France and Europe do have substantial strengths to meet this investment challenge. Let me focus on two of them today:

  • First, savings are abundant. In France, the household saving rate is high: 14.1% of gross disposable income in 2015, second only to Germany (17.4%) among the main European economies. In the euro area, the current account surplus is substantial: more than 3% of GDP in April 2016 - meaning that savings exceed investment by nearly EUR 330 billion. This gap needs to be closed by fostering investment rather than by reducing savings.
  • Second, our financial system is solid. The regulatory and supervisory frameworks have been considerably strengthened since the crisis, both at the international and European levels. Today, the French banking system is one of the soundest in Europe and in advanced economies: between 2008 and 2015, the CET1 solvency ratio of France's major banking groups more than doubled, from 5.8% to 12.6%, which is EUR +143 billion of core capital. Moreover, their liquidity ratio has exceeded 100%, three years ahead of the Basel III deadline. The French insurance sector too is robust, and has swiftly adapted to Solvency II. New assessments are under way, but using the previous standards, France's major insurance groups cover their own funds requirement by around 230%. Clearly, financial stability is a priority for us; and by the way that is why financial regulators - including Banque de France and ACPR - pay close attention to the proposed merger between the London Stock Exchange and Deutsche Börse.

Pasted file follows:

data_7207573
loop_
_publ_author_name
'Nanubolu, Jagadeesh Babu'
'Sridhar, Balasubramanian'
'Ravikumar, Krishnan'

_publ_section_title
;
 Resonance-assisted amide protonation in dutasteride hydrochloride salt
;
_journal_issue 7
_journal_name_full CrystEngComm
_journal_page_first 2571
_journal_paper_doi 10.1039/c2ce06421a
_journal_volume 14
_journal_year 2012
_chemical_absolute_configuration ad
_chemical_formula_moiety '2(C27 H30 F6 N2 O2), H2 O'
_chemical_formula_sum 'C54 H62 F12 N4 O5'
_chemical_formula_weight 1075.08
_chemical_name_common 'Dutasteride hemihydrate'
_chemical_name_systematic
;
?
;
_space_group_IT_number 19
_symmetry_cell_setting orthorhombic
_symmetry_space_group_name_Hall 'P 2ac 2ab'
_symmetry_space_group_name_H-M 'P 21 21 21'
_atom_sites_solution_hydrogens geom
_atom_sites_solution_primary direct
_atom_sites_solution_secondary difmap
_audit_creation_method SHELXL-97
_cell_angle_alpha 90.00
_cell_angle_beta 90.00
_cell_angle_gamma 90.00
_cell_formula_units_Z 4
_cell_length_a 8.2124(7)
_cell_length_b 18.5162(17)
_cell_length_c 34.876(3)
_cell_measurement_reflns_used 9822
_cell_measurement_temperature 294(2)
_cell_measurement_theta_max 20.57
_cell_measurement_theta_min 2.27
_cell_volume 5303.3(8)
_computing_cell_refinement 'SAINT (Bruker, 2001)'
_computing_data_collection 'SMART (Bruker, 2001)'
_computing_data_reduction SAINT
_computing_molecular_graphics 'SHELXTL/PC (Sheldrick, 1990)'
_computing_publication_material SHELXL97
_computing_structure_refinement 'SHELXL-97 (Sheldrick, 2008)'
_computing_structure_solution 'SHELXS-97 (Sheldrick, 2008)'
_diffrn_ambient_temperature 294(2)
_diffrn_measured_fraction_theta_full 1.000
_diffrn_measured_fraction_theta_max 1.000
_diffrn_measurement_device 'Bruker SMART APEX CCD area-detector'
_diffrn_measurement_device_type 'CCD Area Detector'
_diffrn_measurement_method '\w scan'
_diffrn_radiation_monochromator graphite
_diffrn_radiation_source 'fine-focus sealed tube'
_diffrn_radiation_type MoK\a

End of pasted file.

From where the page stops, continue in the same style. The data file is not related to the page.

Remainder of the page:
Let me draw a parallel to illustrate the situation. In France and in Europe, we have the raw materials - savings. We have the processing industry - the financial sector. But we are missing two links in the economic chain: downstream, we need to open up new opportunities in productive investments via a broader range of processed savings products; and upstream, we need stable and legible rules to allow the industry to conduct its business. Therefore, I see two ways forward.

First, better channel our abundant savings towards productive investment. As I said, the core challenge for increasing innovative investment is to boost equity financing, both in France and in Europe:

  • In France, this means new savings products and an appropriate trade-off between risk and return. Indeed, the share of households wealth invested in risky assets is more than three times lower in France than in the US: 77% of GDP versus 241% of GDP. But French and European savers are more attached to security - or capital protection - than to liquidity. Therefore professionals should offer them savings products that are less liquid, with some long-term capital guarantee, and that offer the best equity performance over time. A crucial point is to avoid any tax distortions that might penalise these products more than liquid and risk-free investments. Low interest rates are not the disease, but the symptom of an imbalance between savings and investment; and low interest rates are probably an opportunity to speed up the cure towards productive investment.